On 26th April 1986, reactor four exploded at the factory in Pripyat, Chernobyl.
At the same time teenager Afia Bello vanished from her home without a trace. The damage from the nuclear fallout is examined over the following weeks, months and years by Afia’s younger sister Sissy, as she unwittingly uncovers clues relating to her sister’s disappearance, and the secret life that Afia kept hidden from her family. In the summer of 2015 Private Detective Alex Harvey is hired to investigate the disappearances that have been occurring within the exclusion zone. He can think of only one person to bring along with him to help; Ukrainian national Elian Gould. Elian – who was adopted at birth – has her own reasons for accepting the job; namely to search for her own family history which has always been a mystery to her. But the remaining citizens of Chernobyl are hiding their own secrets and with a darker force at work, the missing person’s case suddenly turns into something much more serious.
Exclusion Zone is a gripping thriller that will keep readers hooked to the last page.
A man clutching a shirt to his face rushes past and I reach out and grab him.
“What has happened?” I ask
He slows to a stop and sags against me. I push him upright and he teeters for a moment before dropping to his knees. The shirt falls to the ground and I stare at his blooded face. I pick up his shirt and press it into his hands, silently willing him to cover up the macabre mask that used to be his face. He flaps the material at me and I lurch away from the drops of blood. He tries to get up, stumbles back to the ground and crawls away from me.
As I walk onwards I see more men like him. They line the road, dazed and bleeding. The closer I get to the building the worse off they seem. At the gate to the factory there is a man sitting in the road. He claws at his face, his mouth stretched in a silent scream. He does not see me approach as he is too busy trying to hold the skin onto his face. Muscle, skin and bloody tissue slips through his fingers.
I am aware that my balance has gone, I am light headed and I drop to my knees and pull myself backwards away from the gate. Now I am too dazed, just like the men who litter the road around me.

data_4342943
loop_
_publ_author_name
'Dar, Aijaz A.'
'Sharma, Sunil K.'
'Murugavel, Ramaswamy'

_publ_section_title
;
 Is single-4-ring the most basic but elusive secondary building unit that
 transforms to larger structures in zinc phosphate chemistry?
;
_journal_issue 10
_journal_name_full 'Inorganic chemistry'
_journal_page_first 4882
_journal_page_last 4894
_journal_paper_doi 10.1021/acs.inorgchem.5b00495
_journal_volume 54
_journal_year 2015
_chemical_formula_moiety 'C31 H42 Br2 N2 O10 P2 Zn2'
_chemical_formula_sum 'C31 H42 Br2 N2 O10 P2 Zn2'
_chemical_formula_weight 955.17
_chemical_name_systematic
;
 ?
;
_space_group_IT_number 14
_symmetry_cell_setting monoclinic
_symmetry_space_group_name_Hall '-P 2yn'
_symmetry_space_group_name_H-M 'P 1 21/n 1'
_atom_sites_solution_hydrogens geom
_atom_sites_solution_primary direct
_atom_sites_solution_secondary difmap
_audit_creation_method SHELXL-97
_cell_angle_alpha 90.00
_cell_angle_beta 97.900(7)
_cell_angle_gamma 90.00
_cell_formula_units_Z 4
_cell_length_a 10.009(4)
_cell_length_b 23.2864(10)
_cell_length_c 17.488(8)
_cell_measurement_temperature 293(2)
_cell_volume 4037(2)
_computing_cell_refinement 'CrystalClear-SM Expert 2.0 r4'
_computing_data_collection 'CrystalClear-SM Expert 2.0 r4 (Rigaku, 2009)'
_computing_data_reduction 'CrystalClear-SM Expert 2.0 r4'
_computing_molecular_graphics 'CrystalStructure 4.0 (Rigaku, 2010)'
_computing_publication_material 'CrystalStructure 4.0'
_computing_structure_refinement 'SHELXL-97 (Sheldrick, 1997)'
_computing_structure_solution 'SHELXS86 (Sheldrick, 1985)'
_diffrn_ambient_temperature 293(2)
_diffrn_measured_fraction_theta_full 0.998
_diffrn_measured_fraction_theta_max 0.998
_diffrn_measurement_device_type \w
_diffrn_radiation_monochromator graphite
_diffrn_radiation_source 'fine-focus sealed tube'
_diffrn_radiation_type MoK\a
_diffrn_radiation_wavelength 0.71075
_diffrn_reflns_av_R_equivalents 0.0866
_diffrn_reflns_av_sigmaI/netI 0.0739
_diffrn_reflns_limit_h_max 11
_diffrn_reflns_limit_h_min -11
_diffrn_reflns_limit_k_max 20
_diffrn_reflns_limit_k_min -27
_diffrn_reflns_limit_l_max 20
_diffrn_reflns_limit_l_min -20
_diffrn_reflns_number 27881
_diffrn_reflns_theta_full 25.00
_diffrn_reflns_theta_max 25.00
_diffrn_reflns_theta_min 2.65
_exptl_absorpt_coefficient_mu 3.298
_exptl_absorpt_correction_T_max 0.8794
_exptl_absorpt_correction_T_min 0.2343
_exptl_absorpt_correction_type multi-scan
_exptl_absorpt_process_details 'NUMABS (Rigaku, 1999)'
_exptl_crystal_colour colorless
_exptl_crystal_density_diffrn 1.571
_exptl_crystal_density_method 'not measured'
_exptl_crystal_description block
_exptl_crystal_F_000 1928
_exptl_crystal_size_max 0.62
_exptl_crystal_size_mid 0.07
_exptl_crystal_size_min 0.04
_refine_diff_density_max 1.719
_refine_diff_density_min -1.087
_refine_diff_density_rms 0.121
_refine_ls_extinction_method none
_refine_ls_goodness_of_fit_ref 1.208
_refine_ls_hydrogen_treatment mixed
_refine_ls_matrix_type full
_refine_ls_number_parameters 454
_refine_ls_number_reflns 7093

Last year, I thought what I witnessed between Afia and Niko was the worst thing I could ever see. Now I know I was wrong. That carnal act, although brutal and violating was life. This, what I see before now, this is death.
The main characters, Alex and Elian, are working together to investigate the mysterious disappearances of residents in Pripyat, where the the Chernobyl nuclear disaster occurred. The book is divided up into chapters that are specifically for certain characters in different times. The movement back and forth is well done and never confusing.
All the characters (even the ones who have a smaller role to play) are well developed. Alex and Elian’s working relationship comes across well, and the author has done a great job of mixing in their confused feelings for each other without detracting from the details of the investigation. There is just enough description of the disaster and it’s aftermath without going over the top. Sometimes, description can be overdone, but the way this book is written leaves enough room for your imagination to fill in the blanks – which I prefer.
This is a really interesting, well-constructed story. It’s clear what is happening and when it happens.I particularly liked the good range of characters. It didn’t take me very long to read this book, as I kept wanting to know what was going to be uncovered next. A great thriller and one of my top reads of the year. Highly recommended.
As always, thank you for reading.
All the best,